Now, however, Light is excited about writing what she jokingly calls “hits” for their next Fuzz EP, which they’ve been planning to record with acclaimed Chicago producer Steve Albini (Nirvana, PJ Harvey): “It’s kind of our dream come true,” she says, looking forward to a “more evil” sound. “We’re also sick of writing love songs,” adds this Lovemaker, who’s obviously unwilling to look back.
Favorite East Bay bands: High on Fire and Keak da Sneak.
Favorite local hangs: The Berkeley Rose Garden tennis court, Tilden Park and Oliveto.
Track: "Whine & Dine"
HoneycutYou can teach old scene-ster dogs new tricks: On its 2006 debut, The Day I Turned to Glass (Quannum Projects), these East Bay–music vets have managed to dream up some of the freshest yet sleekest chill electro-pop songs—and sounds—around. Honeycut generates a sparkling, proudly synthetic brand of shadow-swathed funk informed in equal parts by ’70s soul, ’80s Euro-pop and sample-roving hip-hop. Once essentially a lab project, the band has taken on a sprightly, even deeply sexy, life of its own, stepping out of the studio and causing a stir on indie-rock dance floors. Attribute the fuss to the smart ’n’ suave, R&B-flavored sample-tecture built by Hervé Salters, who has played with Nigerian star Femi Kuti and Blackalicious and released an LP as General Elektriks two years ago; the sensuous beats of Tony Sevener, who played drums in the popular Santa Barbara alt-rock band Summercamp; and the boyish Anglo, albeit tres Malcolm X Elementary, soul of Bart Davenport, known for his own indie rock-folk solo recordings as well as his work with the Loved Ones and the Kinetics.
The threesome met through friends and ended up all working the same day job—listening to music, writing reviews and analyzing musical data for the Web site Mongo Music. A Microsoft buyout moved them all up to Seattle to work for MSN Music until they were finally laid off. It’s a sad yet familiar dot-com tale of boom and bust that eventually proved Honeycut’s creative boon as the three began to collaborate on what Salters now describes as “little chemical experiments.”
“It was only a lab project, not a band per se,” he explains, “and we didn’t really know if we were going to make an album or not, until eventually we stumbled on what the band could become and played some of these experiments to Chief Xcel [a member of Blackalicious and co-owner of Quannum Projects], and he liked what he heard. That sealed our fate in a sense, and that’s what kicked us in the butt and made us finish the songs and really forge this thing into a band, because we hadn’t played on stage at that point.”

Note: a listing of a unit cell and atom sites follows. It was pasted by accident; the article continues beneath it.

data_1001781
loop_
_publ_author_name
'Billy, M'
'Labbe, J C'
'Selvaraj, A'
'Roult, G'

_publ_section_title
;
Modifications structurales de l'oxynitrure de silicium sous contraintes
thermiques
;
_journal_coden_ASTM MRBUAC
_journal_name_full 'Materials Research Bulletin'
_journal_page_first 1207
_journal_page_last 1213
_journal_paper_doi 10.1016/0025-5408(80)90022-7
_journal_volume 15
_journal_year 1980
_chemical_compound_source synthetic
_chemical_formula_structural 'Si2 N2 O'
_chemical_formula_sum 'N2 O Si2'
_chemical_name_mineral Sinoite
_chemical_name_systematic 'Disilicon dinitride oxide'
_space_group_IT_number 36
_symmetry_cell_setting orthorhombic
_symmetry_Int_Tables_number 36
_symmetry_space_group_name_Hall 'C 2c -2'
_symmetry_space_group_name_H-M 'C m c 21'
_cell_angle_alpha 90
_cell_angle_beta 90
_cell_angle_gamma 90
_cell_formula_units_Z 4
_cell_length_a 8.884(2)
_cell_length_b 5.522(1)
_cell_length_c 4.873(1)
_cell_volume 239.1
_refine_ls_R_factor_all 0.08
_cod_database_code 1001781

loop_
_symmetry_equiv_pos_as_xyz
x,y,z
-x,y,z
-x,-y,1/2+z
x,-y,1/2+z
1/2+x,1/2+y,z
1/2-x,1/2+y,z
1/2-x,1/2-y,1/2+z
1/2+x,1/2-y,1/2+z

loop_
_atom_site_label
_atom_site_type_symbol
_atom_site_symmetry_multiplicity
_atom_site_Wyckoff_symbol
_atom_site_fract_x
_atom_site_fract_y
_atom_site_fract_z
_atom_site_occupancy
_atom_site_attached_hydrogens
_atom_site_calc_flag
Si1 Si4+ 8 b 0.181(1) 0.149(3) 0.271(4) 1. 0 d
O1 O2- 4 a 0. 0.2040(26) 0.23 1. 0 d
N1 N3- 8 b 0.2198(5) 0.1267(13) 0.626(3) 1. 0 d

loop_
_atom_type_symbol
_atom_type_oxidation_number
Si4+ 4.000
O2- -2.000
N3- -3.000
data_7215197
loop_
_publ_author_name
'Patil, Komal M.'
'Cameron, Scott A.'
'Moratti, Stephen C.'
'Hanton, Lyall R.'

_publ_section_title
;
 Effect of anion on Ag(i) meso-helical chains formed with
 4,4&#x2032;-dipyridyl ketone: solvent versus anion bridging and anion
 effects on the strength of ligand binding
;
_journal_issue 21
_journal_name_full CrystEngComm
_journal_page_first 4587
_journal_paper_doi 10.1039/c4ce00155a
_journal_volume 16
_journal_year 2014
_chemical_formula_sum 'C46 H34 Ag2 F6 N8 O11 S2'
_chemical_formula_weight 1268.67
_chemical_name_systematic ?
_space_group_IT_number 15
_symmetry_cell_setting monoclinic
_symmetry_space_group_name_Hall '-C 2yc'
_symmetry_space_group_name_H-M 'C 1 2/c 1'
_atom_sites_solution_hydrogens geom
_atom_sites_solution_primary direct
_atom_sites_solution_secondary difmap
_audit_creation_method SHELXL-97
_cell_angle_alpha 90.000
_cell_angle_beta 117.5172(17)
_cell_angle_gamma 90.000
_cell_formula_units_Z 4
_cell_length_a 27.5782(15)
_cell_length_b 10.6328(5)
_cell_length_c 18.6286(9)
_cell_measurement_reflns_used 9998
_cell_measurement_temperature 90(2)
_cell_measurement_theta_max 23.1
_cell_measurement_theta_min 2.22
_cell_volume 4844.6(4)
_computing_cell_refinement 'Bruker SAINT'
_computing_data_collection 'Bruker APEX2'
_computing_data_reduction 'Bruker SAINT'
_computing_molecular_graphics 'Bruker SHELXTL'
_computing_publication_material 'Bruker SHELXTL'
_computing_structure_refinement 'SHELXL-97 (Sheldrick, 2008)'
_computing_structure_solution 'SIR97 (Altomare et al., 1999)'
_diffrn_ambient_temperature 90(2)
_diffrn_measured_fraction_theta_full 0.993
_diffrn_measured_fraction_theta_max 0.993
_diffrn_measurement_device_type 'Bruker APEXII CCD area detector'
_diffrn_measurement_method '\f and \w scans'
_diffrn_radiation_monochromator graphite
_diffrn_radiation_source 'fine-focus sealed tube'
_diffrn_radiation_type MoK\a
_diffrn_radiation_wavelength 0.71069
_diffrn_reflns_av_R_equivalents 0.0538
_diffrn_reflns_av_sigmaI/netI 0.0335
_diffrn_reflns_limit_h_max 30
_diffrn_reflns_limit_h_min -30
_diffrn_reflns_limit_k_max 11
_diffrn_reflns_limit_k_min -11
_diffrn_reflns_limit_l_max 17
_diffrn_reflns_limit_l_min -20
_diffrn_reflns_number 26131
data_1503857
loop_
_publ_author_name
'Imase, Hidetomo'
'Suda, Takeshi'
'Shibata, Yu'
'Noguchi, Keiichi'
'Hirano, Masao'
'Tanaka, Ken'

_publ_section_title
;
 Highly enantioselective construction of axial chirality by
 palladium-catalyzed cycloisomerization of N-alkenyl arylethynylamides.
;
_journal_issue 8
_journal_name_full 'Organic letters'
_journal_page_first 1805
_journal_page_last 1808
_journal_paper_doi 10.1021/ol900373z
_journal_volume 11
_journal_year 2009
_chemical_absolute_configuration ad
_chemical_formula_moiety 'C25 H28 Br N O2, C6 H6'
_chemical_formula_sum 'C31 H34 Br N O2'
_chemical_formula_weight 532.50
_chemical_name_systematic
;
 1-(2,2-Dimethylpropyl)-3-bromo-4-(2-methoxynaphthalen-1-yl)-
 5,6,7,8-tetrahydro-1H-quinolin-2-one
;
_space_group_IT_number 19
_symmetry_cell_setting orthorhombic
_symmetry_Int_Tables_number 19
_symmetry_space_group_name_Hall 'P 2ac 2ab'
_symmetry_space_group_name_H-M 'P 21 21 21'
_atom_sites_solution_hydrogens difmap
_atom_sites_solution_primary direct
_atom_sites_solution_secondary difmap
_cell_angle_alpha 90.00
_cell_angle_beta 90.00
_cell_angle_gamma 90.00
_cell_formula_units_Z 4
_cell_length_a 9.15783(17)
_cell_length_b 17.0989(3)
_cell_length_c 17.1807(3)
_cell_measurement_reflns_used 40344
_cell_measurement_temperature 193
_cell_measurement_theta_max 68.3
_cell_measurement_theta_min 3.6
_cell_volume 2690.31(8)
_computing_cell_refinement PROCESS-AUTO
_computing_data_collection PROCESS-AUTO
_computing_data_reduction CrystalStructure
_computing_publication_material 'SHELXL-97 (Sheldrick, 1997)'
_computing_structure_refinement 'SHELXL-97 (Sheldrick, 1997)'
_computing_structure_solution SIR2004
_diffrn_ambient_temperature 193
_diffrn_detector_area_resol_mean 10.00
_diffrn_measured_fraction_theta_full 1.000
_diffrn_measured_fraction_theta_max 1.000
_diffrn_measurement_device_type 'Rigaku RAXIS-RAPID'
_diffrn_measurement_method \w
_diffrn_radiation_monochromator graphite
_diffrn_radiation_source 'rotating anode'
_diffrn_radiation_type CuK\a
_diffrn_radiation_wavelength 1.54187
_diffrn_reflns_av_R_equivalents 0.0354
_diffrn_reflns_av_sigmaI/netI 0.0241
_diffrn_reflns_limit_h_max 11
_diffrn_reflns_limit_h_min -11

Using studio techniques established by hip-hop and electronic music producers, Sevener sampled old vinyl and programmed rhythms with those sounds. Salters grabbed and tweaked string, horn and guitar samples, fit them to chord progressions and then did some radical “sample Frankensteining on the computer.” Combined with Salters’ vintage ’60s and ’70s keyboards and Davenport’s soul-tinted singing and classic dance-club lyrics (which grew darker and more abstract at Salters’ urging), those approaches led to Honeycut’s new school-meets-old school sound. Now, a year and a half after Honeycut completed its final mix and played its first show, it seems like all the band needs is a hit—something Honeycut’s manager, Braden Merrick (who once managed the Killers), is attempting to accomplish with the release of the combo’s first single, “Shadows,” in England this fall; that strategy, well, killed for the last group under his charge.
Favorite East Bay bands: Sly and the Family Stone, Tower of Power, the Moore Brothers, Mystery Trend, Country Joe and the Fish, Shuggie Otis, Too $hort, the Rubinoos and the Time Flys.
Favorite local hangs: Kitty’s Bar in Emeryville, Mama Buzz, 21 Grand, Children’s Fairyland, the Parkway Theater and Mountain View Cemetery.